Her bungalow's interior was simplicity itself and well-preserved, almost like an exhibit, including the old books on shelves high off the floor – and now came disbelief, for it was easier to believe this was Greta Garbo's bungalow than to believe that I held in my hands a first edition of Henry Adams' Mont-Saint-Michel and Chartres.
The pages hadn't been cut.
Until about a century ago, bookbinders connected pages at the edges; a reader didn't just turn a page, the page had to be cut – usually with a small, polite-looking knife.
My dear God – my dear Garbo! – did I hold the privately printed 1904 edition or the first public edition of 1913? Either way, it had gone the better part of a century unread and unheeded in this bungalow. I doubted my hosts knew of its existence.
I decided not to tell them.
This book meant so much to me – I didn't need to cut a page to recite:
"Truth, indeed, may not exist; science avers it to be only a relation; but what men took for truth stares one everywhere in the eye and begs for sympathy."
Since I'd read that years before, the sentence had said itself to me at least a couple of times a month.
I took the book outside, sat, sipped some whiskey, lit a cigarette, said the sentence softly several times – then thought incongruously of Garbo saying, "I have been smoking since I was a small boy." Her friends reported that it was the kind of thing she'd say, like, "Give an old man a cup of tea," meaning herself.
It occurred to me that my hosts would certainly be interested to know the book's likely value. The 1904 edition (as I suspected this was, because of its size) surely was worth $10,000 or even $15,000. The 1913 – $5,000? More? Uncut pages, after all.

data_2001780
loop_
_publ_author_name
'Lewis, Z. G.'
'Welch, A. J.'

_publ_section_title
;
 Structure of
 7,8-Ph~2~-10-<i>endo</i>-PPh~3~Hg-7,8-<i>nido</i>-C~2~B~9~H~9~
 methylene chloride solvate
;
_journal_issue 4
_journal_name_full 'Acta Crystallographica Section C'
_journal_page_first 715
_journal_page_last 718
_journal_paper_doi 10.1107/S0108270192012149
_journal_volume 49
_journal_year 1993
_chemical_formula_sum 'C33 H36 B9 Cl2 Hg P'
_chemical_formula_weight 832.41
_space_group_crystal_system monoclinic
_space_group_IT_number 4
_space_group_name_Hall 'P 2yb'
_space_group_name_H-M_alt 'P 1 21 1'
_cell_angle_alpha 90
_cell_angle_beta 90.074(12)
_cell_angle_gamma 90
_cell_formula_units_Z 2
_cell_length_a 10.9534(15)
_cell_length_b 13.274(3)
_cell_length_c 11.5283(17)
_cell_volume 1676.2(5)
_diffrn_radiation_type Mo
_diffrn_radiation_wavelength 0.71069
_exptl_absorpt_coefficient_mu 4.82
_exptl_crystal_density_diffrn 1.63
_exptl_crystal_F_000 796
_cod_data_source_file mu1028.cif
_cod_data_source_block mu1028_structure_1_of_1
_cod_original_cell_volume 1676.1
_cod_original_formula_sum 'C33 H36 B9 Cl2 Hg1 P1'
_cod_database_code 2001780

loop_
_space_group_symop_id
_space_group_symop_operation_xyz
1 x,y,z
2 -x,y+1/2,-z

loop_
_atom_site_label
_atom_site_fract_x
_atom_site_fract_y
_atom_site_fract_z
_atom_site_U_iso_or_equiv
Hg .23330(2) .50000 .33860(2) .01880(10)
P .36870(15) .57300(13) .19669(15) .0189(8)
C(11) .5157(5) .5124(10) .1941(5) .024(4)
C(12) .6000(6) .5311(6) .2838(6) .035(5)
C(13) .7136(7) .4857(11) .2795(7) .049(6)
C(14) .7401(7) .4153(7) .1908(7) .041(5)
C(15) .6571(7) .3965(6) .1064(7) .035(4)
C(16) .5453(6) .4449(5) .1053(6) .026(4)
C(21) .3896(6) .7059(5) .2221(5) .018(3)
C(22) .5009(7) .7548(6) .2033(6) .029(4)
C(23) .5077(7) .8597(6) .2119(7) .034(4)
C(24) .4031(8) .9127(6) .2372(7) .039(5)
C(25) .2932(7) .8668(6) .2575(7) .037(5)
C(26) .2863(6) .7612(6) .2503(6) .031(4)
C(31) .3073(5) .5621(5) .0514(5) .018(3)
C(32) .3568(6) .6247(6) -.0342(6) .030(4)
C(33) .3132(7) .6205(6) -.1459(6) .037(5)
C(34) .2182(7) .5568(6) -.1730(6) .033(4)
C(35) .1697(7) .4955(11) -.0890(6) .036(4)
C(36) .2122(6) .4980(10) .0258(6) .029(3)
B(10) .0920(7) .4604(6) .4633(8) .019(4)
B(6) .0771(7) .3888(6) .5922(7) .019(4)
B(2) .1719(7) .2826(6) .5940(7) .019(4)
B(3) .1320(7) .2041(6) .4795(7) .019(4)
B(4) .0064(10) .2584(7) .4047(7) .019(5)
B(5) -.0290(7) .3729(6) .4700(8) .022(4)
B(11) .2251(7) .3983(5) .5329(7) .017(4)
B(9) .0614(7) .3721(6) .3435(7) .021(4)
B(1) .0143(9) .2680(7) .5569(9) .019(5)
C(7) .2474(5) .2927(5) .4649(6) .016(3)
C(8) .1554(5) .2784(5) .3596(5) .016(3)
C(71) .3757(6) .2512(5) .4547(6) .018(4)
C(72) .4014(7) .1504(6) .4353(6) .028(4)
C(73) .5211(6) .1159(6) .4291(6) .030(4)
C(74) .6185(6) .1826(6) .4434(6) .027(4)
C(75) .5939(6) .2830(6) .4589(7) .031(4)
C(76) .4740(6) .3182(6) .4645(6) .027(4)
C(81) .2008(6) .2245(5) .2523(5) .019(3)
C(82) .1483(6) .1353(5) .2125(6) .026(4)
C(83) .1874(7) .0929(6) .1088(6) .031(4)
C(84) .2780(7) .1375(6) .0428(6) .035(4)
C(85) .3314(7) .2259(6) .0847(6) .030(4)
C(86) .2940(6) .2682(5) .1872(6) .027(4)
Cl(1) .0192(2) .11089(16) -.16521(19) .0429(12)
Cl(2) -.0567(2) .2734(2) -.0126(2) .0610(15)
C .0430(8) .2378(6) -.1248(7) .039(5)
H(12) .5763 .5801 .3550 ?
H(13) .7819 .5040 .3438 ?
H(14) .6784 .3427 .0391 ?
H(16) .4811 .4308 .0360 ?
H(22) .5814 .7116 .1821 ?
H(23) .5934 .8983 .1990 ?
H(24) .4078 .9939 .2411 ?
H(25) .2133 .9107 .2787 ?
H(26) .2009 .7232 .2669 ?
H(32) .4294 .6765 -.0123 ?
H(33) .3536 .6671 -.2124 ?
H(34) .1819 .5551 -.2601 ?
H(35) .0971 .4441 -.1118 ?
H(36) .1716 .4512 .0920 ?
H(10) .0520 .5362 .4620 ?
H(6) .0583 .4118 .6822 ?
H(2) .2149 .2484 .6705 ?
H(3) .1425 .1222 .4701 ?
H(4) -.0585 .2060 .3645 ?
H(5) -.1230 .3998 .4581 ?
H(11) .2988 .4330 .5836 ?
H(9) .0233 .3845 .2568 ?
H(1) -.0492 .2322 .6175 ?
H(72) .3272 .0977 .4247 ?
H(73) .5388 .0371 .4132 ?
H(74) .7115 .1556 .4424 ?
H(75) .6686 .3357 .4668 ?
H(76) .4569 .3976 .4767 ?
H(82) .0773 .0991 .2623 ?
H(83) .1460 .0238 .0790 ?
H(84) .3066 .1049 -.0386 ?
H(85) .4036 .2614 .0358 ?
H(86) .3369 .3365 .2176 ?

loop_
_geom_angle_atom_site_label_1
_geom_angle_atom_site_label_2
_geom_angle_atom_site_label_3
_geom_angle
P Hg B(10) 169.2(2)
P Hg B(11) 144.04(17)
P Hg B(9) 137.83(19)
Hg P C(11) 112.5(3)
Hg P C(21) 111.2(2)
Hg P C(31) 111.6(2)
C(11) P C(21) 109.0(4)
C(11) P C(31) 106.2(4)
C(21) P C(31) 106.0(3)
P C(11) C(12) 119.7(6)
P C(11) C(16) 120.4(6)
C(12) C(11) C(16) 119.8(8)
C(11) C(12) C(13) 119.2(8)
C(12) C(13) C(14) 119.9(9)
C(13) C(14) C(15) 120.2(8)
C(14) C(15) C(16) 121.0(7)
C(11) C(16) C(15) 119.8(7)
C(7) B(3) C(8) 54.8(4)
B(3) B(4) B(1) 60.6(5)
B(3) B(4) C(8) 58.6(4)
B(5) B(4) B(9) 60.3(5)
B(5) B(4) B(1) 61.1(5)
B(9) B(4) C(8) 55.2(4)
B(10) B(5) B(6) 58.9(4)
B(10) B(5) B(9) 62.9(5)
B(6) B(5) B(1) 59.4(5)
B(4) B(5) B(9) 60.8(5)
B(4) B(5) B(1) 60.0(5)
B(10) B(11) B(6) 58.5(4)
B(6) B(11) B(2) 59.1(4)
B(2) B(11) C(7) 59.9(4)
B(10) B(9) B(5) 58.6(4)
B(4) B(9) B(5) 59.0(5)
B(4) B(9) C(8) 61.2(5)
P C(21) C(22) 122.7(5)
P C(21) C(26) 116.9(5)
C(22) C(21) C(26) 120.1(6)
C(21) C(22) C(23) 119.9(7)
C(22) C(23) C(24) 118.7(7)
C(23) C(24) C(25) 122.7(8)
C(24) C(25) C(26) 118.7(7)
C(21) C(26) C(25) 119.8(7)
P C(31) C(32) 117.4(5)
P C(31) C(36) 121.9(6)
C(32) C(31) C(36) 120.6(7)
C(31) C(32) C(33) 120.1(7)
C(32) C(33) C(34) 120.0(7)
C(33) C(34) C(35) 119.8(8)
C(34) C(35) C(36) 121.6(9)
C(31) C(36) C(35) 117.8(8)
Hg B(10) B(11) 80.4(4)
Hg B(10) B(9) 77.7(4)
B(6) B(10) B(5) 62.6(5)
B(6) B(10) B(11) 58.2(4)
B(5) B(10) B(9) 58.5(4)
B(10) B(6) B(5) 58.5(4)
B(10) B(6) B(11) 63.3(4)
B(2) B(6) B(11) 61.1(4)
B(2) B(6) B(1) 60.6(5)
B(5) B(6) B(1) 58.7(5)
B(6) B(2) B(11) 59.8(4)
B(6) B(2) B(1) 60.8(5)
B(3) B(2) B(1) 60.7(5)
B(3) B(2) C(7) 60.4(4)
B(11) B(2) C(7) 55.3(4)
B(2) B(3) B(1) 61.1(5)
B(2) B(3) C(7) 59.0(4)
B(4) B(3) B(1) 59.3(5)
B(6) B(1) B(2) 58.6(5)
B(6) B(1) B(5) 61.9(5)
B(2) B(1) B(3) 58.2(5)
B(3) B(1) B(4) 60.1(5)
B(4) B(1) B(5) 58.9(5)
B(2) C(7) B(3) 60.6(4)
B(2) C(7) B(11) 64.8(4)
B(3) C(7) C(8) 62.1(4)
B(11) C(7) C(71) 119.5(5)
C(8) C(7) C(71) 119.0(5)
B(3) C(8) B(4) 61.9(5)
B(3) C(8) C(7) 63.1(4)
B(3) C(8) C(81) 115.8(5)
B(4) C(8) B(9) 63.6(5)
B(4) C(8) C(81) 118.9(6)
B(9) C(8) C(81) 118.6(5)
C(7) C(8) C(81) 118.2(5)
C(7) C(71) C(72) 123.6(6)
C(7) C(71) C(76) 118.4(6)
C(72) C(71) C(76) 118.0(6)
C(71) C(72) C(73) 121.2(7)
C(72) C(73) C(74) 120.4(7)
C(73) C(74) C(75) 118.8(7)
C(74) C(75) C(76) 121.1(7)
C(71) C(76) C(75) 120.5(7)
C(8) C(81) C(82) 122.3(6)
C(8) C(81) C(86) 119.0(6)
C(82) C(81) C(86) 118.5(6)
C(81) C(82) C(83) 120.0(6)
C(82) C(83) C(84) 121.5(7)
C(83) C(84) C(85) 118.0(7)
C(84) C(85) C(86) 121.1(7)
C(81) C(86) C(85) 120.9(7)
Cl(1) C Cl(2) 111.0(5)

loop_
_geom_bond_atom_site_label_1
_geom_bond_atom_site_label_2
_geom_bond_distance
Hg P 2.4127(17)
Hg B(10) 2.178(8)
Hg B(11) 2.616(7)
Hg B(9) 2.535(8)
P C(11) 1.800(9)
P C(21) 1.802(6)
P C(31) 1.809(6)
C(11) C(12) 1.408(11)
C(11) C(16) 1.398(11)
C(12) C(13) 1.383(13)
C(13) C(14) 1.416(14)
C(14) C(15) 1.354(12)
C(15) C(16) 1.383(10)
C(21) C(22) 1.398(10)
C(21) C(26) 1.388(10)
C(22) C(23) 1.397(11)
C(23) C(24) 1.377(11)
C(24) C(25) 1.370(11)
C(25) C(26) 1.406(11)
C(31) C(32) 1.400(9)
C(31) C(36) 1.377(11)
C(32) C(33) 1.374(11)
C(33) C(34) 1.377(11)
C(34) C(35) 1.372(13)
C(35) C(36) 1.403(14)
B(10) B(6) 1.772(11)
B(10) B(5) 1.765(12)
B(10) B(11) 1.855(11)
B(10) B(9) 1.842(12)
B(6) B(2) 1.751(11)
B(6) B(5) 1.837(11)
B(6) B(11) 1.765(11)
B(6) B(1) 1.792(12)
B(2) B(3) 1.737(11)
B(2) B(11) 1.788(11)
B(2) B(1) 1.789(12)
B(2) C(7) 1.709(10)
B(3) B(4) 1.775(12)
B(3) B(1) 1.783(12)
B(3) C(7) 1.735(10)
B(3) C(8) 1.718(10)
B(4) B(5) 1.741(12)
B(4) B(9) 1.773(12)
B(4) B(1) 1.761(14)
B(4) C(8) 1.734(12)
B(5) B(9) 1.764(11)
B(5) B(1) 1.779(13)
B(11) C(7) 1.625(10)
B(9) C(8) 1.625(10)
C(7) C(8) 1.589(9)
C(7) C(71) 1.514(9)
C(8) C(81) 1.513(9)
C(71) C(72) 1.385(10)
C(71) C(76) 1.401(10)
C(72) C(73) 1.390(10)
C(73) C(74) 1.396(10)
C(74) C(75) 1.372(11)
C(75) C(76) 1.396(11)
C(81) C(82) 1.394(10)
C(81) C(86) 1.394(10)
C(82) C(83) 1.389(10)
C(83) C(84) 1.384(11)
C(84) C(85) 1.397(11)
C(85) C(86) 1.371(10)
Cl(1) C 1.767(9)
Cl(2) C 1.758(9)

No, I would not tell them.
Some discoveries should be made all on one's own.
Truth indeed may not exist ... stares one everywhere in the eye ... begs for sympathy.
Greta Garbo and Henry Adams are not such an odd couple. She seemed always to be slightly distracted by something we wouldn't understand and he wrote of himself in the third person, as though always watching himself, while attempting to contain the pain of his intellectual turmoil with a grand calm and soothing prose that was, completely, a mask and a pose. In his greatest work, The Education of Henry Adams, he concluded that "Evidently the new American [you and me] would have to think in contradictions, and ... the new universe would know no law that could not be proved by its anti-law."
Adams gave good reasons for expecting that the 20th century would release increasingly chaotic energies that he feared might be beyond humanity's control. Also in The Education, he regretted that American art was "sexless," that "an American Venus would never dare exist," and that "in America neither Venus nor Virgin ever had value as force – at most as sentiment."
So Adams would have been delighted or driven mad – probably both – when the chthonic powers of technology unleashed nothing less than Greta Garbo's perfect embodiment of Aphrodite as she exists in Sappho's poem (Anne Carson's translation): "Deathless Aphrodite of the spangled mind." Garbo – impenetrably strange, a woman, a force, who always changed the story but ("deathless") whom the story never changed.
Strange and wondrous, to have met them both, Henry Adams and Greta Garbo, in this odd way on this odd night at this odd place. Light another cigarette, pour another splash, and remember how, in Flesh and the Devil, we see John Gilbert say, "Who ... are ... you?" A title card confirms it, with ellipses. Garbo looks at him from a vast but kind distance and says with her equivocal smile what a title card translates as: "What does it matter?"